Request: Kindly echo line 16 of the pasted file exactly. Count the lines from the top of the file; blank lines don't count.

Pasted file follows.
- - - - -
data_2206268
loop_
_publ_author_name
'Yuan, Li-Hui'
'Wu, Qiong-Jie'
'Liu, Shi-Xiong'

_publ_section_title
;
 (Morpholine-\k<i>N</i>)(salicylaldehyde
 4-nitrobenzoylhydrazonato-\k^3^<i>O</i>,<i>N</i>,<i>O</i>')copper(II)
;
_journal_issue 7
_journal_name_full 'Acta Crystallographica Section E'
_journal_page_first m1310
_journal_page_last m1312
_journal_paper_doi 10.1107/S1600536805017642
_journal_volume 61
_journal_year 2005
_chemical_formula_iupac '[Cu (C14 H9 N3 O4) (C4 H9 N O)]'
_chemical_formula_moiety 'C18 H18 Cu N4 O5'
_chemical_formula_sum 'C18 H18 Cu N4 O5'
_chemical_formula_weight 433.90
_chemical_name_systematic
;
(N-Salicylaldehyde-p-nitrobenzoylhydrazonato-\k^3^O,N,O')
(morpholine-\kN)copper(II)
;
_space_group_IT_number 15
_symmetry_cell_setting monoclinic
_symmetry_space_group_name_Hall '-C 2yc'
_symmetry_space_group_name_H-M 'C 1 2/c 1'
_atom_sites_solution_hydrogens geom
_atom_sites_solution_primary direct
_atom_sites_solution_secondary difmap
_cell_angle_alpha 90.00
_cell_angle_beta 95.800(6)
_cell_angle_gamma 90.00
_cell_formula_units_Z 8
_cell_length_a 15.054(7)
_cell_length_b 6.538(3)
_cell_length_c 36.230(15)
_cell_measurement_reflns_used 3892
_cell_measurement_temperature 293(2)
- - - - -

_journal_paper_doi 10.1107/S1600536805017642